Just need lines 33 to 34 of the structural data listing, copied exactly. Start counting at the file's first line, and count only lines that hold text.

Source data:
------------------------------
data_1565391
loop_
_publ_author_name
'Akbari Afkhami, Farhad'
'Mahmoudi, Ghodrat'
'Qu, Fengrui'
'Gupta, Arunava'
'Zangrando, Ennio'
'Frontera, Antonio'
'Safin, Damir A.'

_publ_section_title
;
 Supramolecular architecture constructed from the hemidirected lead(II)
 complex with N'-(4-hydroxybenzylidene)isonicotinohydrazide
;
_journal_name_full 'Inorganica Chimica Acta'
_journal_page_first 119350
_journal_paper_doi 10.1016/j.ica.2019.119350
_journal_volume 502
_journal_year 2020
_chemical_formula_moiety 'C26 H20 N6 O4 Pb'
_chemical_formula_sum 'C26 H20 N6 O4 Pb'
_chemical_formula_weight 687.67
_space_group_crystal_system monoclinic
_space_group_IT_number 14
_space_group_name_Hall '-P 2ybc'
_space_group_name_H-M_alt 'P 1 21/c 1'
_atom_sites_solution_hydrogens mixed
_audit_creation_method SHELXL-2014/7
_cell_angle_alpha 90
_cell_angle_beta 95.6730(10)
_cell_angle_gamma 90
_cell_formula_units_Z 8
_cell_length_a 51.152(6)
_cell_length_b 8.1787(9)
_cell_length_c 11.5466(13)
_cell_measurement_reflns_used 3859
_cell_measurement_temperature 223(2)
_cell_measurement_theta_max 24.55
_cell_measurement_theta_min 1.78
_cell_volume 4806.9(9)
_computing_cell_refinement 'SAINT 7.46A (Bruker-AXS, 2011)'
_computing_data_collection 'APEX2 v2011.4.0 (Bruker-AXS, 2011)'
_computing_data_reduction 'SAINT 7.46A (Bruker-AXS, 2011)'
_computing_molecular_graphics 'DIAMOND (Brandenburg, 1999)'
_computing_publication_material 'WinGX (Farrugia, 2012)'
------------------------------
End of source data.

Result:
_cell_formula_units_Z 8
_cell_length_a 51.152(6)